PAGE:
Acts 21:”Tell ‘Em, Show ‘Em, Can’t Make ‘Em”

Ever since I was a teenager I have always loved Oakley sunglasses. I can remember getting my first pair of “M” Frames back in 1994 for $165! To a 15 year old in 1994, $165 was like a thousand dollars! There’s only one problem with owning $165 sunglasses; losing $165 sunglasses. Here’s the other problem, having a chronic habit of buying $165 sunglasses, losing them, replacing them, then losing them again… I know, it’s a problem.

I wish I could tell you that it’s been relegated to the 1994 version of myself, but unfortunately I can’t. Through much of my life since 1994 I have donated some really nice sunglasses to restaurants, amusement parks, beaches, and even the back of a cab in San Francisco (only had those for two days…two days!). I’ve had friends and family over the years tell me not to buy expensive expensive sunglasses; they’ve even showed me where to buy cheaper sunglasses; but at the end of the day, I had to make the decision to do what they suggested.


Acts 21:10-12 (NLT) 10 Several days later a man named Agabus, who also had the gift of prophecy, arrived from Judea. 11 He came over, took Paul’s belt, and bound his own feet and hands with it. Then he said, “The Holy Spirit declares, ‘So shall the owner of this belt be bound by the Jewish leaders in Jerusalem and turned over to the Gentiles.’” 12 When we heard this, we and the local believers all begged Paul not to go on to Jerusalem.


Everyone knew that Paul was making his way back to Jerusalem, they also knew that if he went back it would probably mean he would lose his life. The example above is from the prophet Agabus. You may recognize his name from Acts 11 when he stood up and declared a famine was coming to the entire Roman Empire. This time Agabus went a step further and literally took Paul’s belt and hog tide himself in order to show what would happen Paul if he went to Jerusalem.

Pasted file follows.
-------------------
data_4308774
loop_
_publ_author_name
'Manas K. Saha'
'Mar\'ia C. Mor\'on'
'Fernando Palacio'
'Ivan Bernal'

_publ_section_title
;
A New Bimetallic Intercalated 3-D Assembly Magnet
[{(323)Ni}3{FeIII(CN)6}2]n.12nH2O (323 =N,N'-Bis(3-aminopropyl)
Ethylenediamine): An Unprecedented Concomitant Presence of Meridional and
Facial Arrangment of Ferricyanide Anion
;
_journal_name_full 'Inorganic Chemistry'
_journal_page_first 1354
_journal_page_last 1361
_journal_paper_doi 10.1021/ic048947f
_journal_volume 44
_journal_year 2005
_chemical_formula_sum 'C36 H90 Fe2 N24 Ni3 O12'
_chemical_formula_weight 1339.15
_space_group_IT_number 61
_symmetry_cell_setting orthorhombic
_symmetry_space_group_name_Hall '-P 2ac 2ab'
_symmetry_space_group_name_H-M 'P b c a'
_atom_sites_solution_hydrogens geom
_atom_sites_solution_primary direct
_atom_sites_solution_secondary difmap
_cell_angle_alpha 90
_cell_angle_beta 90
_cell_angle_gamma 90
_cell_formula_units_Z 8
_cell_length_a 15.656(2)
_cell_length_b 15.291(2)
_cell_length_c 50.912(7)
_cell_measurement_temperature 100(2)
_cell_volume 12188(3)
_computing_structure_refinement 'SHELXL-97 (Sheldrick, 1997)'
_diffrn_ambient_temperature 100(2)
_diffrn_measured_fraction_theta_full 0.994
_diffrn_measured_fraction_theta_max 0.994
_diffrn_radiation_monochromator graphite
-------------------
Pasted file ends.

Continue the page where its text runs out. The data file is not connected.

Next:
Tell ‘Em

One of the key aspects of the Christian life is telling people about Jesus. It’s not the only way we’re called to share, but it is incredibly important. I tend to think about what Paul wrote in Romans 10:14-15 (NLT) 14b And how can they believe in him if they have never heard about him? And how can they hear about him unless someone tells them? 15 And how will anyone go and tell them without being sent? That is why the Scriptures say, “How beautiful are the feet of messengers who bring good news!”

Paul understood the importance of telling people the good news of the gospel. He also knew that not everyone would be so open to receiving the message.

Show ‘Em

Sometimes telling people isn’t enough, you need to take a different approach and show them. While Agabus was trying to communicate to Paul what the Spirit was revealing to him, Agabus in many ways represents the real struggle that exists in trying to help people understand the danger of not listening to our message.

We don’t know if Agabus tried to talk to Paul first and then was relegated to show and tell, but either way, Agabus was trying to communicate the dangers awaiting Paul. Recognize the parallel: We too should be just as concerned for the danger awaiting people who could potentially die without knowing Christ.

Can’t Make ‘Em

The most unfortunate part of tell ’em and show ’em, is the reality that you can’t make ’em.


Acts 21:13-14 (NLT) 13 But he [Paul] said, “Why all this weeping? You are breaking my heart! I am ready not only to be jailed at Jerusalem but even to die for the sake of the Lord Jesus.” 14 When it was clear that we couldn’t persuade him, we gave up and said, “The Lord’s will be done.”


Although Agabus and the others thought they were helping, Paul knew that Jerusalem was his final destination. Some would read Acts 21 and believe that Paul wasn’t listening to the Holy Spirit. The truth is, Paul was able to discern between the Holy Spirit and opinion in people; and just like everyone else, Paul had a wonderful gift called “free-will.”